We’d been told to stay indoors and not go out, except for exercise and if so to stay two metres apart, breathe fresh air, think separate thoughts and cast our own shadows. Stay safe, take care and not go viral. It was the sunniest Sunday I’d seen in ages, the car parks of Epping Forest were overflowing, all of us fleeing the city to escape the epidemic. That’s how it felt, as if there was protection here.
And there is, but you have to see it to believe it.
The spring sun was still low and casting long shadows, pointing us in the right direction.
We left the car at Golding’s Hill and walked down Green Ride to Hangboy Slade, the stream full of fresh, clear water rushing beneath our feet, washing away the troubles of the city, rinsing us clean.
Climbing up to Furze Ground we came upon the wreckage of a huge, devastated tree. A great double-stemmed beech minus one half of itself, its trunk split and fallen, its broken branches spilled across the ground. We were witnesses at the scene of a tragic accident, but we’d heard nothing, not a sound.
What happened here? Are all these fibrous tendrils a fungal infection that turned the wood to sponge?
A fallen tree leaves no shadow.
We found consolation over on the other side of Green Ride in the form of another double tree, this time an oak and again one half was more prolific than the other. Maybe it’s a semi-pollard. But it’s magnificent. I could have explored its shadows and light all day until the sun went down.
Last time we were here we must have overlooked this tree and passed by without noticing, since this wide open slope is normally covered with bracken and brambles and gorse, hence the name Furze Ground. But it’s recently been cut back and is now much more inviting, and just as we approached a startled ground bird flew up from under my feet, surprised at being denied its usual cover. Maybe now this new field will be grazed by the Epping Forest longhorns and become a new area of wood pasture?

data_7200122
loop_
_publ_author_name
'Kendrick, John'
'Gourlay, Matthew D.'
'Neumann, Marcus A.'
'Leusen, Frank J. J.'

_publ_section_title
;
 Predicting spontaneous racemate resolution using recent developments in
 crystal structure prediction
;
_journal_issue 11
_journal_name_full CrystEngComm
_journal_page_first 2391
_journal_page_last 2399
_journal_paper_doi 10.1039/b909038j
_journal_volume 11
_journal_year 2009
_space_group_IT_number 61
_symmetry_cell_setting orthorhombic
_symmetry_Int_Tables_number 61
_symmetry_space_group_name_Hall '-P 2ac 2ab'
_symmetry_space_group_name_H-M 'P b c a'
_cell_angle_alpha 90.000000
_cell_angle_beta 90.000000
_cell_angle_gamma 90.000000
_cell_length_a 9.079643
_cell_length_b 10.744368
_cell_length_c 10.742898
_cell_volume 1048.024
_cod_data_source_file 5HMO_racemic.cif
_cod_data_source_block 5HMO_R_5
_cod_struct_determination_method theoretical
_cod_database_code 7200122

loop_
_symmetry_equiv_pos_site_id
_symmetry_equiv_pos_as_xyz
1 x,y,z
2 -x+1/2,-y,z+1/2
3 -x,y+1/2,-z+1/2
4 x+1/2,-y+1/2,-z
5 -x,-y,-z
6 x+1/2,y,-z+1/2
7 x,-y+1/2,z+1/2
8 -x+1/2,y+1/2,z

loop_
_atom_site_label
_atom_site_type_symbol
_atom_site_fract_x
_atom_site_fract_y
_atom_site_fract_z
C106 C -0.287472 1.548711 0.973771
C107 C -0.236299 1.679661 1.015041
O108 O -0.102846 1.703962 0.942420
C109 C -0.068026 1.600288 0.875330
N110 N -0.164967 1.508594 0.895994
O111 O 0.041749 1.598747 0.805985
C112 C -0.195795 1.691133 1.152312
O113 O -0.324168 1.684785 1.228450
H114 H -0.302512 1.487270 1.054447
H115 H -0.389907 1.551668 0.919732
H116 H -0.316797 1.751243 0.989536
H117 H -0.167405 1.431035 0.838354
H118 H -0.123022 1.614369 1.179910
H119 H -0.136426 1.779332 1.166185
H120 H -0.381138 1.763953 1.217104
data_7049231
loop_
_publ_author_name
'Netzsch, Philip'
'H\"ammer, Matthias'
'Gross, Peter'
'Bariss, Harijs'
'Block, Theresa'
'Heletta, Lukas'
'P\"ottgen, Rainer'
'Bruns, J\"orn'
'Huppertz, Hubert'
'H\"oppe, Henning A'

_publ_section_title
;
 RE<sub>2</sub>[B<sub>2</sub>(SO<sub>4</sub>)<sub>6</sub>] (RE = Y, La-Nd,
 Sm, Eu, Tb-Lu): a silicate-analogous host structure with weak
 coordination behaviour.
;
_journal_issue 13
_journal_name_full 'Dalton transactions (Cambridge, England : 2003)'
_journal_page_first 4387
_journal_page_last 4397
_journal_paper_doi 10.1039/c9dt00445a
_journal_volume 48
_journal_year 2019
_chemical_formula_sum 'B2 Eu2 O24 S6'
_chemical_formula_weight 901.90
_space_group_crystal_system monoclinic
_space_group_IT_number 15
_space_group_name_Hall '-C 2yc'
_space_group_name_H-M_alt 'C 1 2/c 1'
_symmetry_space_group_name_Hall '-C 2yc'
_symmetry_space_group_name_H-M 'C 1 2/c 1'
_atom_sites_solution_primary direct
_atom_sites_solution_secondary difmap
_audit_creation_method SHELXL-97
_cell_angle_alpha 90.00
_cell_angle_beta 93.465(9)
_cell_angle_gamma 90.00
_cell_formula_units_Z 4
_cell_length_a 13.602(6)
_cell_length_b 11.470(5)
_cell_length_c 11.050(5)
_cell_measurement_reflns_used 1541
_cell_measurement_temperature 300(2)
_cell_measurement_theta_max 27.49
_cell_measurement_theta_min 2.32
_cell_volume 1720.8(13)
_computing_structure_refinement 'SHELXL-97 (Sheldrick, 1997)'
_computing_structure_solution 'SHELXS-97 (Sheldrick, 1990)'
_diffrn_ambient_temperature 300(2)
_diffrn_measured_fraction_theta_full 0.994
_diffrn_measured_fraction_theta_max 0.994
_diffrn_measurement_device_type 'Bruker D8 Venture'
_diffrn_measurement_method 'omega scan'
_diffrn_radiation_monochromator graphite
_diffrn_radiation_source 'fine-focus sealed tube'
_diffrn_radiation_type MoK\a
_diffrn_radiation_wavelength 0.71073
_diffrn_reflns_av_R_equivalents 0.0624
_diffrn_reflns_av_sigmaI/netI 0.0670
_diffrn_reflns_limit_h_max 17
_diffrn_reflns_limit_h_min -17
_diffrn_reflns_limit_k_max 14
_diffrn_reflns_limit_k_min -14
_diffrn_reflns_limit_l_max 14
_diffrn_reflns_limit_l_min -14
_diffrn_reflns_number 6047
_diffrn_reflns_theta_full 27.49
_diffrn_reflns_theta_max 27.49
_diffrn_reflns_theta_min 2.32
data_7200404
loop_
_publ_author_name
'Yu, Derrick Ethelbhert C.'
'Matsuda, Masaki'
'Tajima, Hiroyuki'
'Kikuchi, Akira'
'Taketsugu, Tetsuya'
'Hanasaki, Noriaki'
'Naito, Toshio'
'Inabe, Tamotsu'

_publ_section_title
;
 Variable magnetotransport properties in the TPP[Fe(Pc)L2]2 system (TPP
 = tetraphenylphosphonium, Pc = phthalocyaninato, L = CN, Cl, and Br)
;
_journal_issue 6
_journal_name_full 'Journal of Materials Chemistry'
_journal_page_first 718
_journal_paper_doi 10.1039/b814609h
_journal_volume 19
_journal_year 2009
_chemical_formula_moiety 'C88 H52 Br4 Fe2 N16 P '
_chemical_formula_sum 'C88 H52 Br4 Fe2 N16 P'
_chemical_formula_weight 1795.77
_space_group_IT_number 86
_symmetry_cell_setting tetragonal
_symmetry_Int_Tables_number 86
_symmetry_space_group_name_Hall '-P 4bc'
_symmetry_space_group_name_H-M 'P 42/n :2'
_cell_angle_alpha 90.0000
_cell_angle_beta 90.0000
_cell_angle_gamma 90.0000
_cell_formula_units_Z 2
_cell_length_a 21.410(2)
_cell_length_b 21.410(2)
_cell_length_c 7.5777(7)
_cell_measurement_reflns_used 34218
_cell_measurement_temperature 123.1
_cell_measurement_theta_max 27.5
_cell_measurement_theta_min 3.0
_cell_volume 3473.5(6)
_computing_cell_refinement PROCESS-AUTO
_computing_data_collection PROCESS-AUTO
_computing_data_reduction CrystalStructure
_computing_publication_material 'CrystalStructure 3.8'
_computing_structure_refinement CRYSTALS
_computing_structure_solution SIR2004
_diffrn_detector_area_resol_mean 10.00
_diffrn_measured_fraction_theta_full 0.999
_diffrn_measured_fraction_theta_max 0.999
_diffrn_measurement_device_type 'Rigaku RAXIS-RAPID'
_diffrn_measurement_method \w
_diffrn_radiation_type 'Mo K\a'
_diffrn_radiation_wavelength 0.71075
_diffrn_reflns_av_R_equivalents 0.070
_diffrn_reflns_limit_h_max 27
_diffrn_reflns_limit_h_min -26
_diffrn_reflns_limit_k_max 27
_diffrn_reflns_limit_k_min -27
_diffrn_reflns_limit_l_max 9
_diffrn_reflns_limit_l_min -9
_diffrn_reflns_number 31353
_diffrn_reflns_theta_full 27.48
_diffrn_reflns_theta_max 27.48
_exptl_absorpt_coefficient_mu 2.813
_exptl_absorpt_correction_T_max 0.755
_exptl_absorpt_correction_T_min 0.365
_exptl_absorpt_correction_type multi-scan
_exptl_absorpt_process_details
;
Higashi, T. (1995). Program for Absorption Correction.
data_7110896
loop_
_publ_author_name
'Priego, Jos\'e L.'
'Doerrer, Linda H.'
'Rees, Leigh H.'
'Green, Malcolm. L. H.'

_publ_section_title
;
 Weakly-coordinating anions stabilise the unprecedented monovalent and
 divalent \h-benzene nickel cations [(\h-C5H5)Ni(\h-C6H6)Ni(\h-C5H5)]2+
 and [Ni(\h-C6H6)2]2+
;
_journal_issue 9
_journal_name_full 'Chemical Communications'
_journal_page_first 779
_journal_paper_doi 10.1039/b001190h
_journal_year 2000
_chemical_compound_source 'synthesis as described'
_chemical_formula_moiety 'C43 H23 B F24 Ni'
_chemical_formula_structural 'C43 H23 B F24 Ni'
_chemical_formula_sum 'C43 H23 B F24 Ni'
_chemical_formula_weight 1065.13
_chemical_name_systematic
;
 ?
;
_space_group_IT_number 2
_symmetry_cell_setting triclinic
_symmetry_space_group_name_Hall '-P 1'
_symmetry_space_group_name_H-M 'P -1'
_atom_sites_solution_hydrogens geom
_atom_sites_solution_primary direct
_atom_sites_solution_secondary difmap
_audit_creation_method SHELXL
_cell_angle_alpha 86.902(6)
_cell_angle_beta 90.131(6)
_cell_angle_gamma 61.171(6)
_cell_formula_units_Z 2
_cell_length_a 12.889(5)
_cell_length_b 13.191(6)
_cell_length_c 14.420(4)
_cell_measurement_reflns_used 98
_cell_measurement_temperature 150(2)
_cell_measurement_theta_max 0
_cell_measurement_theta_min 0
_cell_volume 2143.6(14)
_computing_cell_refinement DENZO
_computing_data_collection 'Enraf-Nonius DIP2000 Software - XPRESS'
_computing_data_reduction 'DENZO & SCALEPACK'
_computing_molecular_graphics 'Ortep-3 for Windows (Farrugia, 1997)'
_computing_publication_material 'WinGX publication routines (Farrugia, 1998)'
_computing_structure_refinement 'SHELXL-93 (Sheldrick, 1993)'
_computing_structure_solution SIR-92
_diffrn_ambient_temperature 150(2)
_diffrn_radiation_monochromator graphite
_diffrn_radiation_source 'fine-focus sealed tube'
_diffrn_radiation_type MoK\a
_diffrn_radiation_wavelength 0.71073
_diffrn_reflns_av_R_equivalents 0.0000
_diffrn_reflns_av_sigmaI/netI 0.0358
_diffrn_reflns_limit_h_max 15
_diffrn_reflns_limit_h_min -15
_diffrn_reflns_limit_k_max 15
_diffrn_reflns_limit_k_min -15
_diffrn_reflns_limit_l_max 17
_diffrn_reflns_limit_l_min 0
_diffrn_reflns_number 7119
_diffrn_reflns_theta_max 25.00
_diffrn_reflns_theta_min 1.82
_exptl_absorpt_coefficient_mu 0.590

Close by we found a squat little hornbeam with an explosion of branches, a great tangle casting fantastic shadows, inviting me to step into their welcoming embrace. How could I possibly resist?
I stood under its branches and it held me in its hand
I under stood its branches whilst its shadows I over stand.
Every picture has it’s shadows
And it has some source of light
Blindness, blindness and sight.
Fallen tree in black and white
Empty sockets await the night
Fallen watchtower, eyes shut tight.
All along the Ditches Ride the old trees kept the view
While all the shadows came and went, footsteps followed too
We walked the old embankment beside the main path, overlooking Copley Plain and its ranks of coppice and pollard beech. We stepped over their shadow glyphs, reading the signs, finding clues, seeing paintings and sculptures along the way – Mondrian, Marden, Moore, Penone, Nash and Klee. They’re all channelling aspects of this great overwhelming system of interwoven networks living and breathing around us. It seems like a forest is a gallery of naturally occurring interconnected artworks. I come here to absorb it, to be embraced by it, to feel part of something larger than myself and to find the forest within me. Paths and arteries, blood and sap, branches, synapses and mycorrhizal dreams.
To feel connected.
Beyond Jacks Hill we continued north beside Green Ride, but taking the high road, two metres apart between the trees along the bank, criss-crossed with shadow roots… Quick now, here, now, always.
At the sign of the asterisk tree.
Shadows and reflections. This part of the forest is called Thames Valley Bog.
And another double tree, this one a couple tree, an oak and a beech growing together as one.
An old slow-dancing couple turning together as I moved around them.
And then we stepped off the path and walked with the trees towards Ambresbury Banks.
Their shadows accentuate its curves.
We chased them around a circuit of the ancient earthwork.
These earthen banks once stood ten feet high, and the ditch sunk ten feet deep. There was a steep slope of twenty feet from the top of the bank to the bottom of the ditch. Their dramatic contours have softened over time, the bank collapsed into the ditch and covered with a thick blanket of leaf litter.
There is sense of stillness here, and profound quiet, and despite the Epping New Road running close by, we are removed from it, within a centred zone of time past and time present where all the trees whisper to each other, and their shadows weave a protective fabric to wrap around this safe arbour.
The British apply the name ‘strongholds (oppida)’ to densely wooded spots fortified with a rampart and ditch, to which they retire in order to escape the attacks of invaders.
Julius Caesar: The War in Gaul, V.21.
We came around full circle, back to where we’d come in, through the bars of these shadow-striped ramparts into a place of confinement, this long lost hillfort, arboreal sanctuary, woodland refuge, safe retreat, it’s here if you know where to find it, out of sight, gone to ground, why wait to be hunted to hide, run for the shadows, keep your head down, keep your nose clean, be safe, take care, waiting for the great leap forward, waiting for a brave new world… Until then, we’ll hold this in our mind’s eye.
Stay two metres apart and measure the shadows.